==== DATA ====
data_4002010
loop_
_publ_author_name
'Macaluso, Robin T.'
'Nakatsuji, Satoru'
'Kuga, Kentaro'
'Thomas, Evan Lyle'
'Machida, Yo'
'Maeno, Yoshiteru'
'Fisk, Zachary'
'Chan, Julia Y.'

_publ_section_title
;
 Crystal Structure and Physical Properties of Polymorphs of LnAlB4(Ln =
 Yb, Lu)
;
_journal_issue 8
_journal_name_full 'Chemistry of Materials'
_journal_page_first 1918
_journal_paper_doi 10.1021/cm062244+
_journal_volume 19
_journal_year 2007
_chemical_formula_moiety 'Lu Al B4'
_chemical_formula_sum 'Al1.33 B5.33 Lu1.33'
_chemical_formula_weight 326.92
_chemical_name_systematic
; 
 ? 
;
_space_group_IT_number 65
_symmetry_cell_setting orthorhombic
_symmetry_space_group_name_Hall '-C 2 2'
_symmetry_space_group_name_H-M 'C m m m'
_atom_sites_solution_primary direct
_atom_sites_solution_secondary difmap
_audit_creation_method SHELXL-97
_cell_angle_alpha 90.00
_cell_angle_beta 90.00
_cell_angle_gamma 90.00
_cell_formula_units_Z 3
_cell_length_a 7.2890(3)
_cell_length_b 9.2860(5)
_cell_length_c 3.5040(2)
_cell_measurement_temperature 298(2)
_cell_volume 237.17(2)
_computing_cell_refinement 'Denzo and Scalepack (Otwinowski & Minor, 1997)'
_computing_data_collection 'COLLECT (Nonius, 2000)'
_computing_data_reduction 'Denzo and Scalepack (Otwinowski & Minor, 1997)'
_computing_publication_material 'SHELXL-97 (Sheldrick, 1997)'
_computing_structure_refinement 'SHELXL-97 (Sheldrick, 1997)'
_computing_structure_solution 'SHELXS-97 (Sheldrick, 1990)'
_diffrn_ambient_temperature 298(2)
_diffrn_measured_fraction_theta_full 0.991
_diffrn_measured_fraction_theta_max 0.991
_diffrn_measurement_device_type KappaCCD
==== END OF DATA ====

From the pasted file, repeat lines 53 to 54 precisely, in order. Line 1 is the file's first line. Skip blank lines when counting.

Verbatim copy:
_diffrn_measured_fraction_theta_full 0.991
_diffrn_measured_fraction_theta_max 0.991